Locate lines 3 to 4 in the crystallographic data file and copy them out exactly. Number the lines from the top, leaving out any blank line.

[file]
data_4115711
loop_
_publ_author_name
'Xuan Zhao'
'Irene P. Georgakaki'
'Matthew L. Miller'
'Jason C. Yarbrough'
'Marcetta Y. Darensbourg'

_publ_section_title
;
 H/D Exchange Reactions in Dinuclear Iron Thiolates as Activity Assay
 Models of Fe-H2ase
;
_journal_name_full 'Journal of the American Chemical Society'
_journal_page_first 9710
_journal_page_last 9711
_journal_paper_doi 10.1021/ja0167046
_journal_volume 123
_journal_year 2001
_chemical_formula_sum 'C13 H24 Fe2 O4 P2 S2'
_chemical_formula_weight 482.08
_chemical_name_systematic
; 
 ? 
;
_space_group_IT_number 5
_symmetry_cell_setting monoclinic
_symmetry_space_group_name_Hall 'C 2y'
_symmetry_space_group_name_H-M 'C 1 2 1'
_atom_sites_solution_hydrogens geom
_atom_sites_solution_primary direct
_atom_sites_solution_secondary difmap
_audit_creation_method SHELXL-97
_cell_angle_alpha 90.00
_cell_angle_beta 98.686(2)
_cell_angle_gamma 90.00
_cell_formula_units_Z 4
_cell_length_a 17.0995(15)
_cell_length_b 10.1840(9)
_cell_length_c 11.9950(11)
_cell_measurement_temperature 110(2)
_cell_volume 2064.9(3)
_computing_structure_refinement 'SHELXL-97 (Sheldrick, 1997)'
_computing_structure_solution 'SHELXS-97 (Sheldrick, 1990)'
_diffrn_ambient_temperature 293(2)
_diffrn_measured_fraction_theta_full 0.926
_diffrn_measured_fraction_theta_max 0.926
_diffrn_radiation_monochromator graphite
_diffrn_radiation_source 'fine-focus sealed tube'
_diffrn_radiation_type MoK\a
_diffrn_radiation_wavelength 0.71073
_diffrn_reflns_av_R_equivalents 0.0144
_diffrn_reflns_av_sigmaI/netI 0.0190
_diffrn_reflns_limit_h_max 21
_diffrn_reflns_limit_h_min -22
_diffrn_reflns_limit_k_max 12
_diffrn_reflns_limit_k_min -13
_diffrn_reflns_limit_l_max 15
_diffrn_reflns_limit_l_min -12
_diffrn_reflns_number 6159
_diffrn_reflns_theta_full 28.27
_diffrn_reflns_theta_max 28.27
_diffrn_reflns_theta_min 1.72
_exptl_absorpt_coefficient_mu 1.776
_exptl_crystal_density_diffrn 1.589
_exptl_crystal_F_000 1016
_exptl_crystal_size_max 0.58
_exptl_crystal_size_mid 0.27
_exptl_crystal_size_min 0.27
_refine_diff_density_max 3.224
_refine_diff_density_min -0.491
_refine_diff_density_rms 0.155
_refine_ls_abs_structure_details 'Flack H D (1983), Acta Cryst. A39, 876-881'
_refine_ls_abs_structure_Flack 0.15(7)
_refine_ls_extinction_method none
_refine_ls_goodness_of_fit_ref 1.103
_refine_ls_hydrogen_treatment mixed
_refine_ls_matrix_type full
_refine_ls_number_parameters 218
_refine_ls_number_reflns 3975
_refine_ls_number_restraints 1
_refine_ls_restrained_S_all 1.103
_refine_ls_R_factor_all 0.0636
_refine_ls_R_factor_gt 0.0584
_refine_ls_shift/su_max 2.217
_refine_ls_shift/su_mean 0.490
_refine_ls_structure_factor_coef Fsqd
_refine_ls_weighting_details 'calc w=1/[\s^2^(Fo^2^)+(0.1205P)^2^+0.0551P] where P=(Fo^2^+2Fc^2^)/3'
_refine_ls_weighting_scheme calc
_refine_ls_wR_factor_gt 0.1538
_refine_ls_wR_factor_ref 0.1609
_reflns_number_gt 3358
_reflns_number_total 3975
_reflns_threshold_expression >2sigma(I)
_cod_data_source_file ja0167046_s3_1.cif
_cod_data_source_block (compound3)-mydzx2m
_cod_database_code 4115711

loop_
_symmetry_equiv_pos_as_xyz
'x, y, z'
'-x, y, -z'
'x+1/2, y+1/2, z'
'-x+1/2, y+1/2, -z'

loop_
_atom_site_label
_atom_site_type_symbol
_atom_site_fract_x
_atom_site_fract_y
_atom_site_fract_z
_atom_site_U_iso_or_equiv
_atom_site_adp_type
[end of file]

_publ_author_name
'Xuan Zhao'